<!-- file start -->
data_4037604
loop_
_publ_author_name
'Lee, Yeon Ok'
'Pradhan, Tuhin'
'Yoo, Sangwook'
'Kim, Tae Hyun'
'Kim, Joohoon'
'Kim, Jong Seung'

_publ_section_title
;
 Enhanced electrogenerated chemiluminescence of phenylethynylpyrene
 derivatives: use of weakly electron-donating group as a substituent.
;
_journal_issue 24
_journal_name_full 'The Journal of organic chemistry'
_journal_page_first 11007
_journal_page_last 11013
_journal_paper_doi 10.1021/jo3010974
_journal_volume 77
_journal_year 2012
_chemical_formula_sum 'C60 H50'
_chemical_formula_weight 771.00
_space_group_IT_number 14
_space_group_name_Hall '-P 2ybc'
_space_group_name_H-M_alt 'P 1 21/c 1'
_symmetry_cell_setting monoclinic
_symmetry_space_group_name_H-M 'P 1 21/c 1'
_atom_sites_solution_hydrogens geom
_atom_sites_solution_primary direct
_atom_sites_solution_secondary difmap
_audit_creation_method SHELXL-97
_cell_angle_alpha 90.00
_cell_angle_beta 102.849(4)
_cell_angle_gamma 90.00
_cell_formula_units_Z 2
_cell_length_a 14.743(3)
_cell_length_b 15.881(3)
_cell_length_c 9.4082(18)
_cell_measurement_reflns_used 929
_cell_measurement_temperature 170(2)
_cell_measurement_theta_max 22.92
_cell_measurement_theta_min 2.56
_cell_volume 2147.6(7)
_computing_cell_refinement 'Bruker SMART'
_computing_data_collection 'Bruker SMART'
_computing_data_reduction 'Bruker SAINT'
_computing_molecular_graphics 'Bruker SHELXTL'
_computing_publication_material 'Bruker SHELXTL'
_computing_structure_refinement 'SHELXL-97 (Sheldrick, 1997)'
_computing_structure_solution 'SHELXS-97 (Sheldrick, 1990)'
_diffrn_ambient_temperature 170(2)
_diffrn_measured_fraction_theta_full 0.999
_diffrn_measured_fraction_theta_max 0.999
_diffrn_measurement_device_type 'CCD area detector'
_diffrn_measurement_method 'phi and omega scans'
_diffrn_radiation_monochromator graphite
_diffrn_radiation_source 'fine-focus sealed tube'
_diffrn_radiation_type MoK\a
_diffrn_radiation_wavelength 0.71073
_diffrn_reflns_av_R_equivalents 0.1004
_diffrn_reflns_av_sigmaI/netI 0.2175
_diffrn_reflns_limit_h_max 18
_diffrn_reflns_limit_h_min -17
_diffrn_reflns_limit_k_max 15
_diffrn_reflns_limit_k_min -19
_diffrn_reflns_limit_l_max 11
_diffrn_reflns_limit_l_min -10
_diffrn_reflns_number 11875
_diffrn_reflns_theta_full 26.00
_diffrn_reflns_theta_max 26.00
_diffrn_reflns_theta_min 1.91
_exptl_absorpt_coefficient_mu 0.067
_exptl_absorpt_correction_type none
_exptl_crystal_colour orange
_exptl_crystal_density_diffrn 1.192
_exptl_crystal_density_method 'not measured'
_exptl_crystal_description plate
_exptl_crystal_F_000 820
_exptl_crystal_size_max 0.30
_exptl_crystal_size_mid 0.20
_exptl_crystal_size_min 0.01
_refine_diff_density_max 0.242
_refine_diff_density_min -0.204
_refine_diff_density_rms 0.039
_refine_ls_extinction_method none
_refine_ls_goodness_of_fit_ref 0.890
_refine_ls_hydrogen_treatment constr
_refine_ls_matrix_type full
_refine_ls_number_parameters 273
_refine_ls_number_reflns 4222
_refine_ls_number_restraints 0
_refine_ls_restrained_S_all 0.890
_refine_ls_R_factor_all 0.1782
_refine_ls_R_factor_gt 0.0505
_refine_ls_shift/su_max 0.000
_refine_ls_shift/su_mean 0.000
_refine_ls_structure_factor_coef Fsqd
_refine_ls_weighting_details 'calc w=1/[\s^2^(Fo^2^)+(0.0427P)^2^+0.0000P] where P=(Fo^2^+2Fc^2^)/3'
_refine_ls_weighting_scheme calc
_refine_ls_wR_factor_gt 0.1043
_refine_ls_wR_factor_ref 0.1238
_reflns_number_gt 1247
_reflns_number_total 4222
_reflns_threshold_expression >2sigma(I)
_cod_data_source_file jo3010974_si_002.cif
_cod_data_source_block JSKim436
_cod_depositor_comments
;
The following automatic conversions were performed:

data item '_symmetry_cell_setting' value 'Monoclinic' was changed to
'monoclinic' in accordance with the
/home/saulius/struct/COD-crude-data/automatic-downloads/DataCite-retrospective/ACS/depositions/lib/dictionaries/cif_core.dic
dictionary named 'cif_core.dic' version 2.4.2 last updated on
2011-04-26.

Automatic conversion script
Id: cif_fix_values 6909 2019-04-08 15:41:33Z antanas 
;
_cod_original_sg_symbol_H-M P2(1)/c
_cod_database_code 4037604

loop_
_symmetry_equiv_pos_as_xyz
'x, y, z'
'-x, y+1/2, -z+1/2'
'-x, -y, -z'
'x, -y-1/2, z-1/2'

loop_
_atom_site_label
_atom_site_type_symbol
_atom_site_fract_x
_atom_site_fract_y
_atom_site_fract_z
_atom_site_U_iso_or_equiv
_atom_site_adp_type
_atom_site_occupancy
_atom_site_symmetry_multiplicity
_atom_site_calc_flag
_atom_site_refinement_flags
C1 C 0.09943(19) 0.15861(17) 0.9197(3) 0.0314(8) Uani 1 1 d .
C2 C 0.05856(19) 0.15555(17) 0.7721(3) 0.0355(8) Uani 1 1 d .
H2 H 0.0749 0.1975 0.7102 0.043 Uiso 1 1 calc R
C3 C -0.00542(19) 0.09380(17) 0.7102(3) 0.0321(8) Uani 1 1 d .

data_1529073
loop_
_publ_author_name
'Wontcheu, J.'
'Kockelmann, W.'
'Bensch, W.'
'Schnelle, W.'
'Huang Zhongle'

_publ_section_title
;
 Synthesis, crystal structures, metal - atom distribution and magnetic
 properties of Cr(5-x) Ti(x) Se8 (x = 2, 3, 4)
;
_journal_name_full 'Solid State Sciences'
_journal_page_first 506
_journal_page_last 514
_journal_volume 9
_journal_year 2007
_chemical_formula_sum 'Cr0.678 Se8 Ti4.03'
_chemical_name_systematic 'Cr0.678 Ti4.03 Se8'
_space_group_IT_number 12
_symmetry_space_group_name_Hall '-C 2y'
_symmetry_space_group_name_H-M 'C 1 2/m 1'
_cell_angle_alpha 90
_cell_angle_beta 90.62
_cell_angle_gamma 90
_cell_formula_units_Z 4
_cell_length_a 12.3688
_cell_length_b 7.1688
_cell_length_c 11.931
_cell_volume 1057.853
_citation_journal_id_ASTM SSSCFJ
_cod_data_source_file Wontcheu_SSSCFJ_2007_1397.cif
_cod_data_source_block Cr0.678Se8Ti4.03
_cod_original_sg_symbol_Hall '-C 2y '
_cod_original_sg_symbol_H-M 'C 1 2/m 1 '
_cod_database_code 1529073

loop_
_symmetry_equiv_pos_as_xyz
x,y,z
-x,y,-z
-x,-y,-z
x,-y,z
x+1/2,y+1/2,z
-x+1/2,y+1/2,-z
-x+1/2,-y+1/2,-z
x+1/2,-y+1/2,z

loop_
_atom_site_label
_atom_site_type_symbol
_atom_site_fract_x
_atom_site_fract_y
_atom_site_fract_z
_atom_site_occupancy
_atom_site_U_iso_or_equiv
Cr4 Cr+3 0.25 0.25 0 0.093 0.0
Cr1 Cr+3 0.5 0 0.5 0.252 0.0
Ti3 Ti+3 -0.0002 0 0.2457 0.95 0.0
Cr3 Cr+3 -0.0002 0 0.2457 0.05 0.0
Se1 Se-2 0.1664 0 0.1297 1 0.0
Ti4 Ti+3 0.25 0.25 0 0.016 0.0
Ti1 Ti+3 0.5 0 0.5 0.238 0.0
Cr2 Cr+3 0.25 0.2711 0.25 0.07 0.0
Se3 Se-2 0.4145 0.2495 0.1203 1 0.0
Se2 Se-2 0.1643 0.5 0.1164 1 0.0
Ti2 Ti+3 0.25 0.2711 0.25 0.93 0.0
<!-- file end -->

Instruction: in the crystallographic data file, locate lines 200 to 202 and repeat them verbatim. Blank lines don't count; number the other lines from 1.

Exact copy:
Ti3 Ti+3 -0.0002 0 0.2457 0.95 0.0
Cr3 Cr+3 -0.0002 0 0.2457 0.05 0.0
Se1 Se-2 0.1664 0 0.1297 1 0.0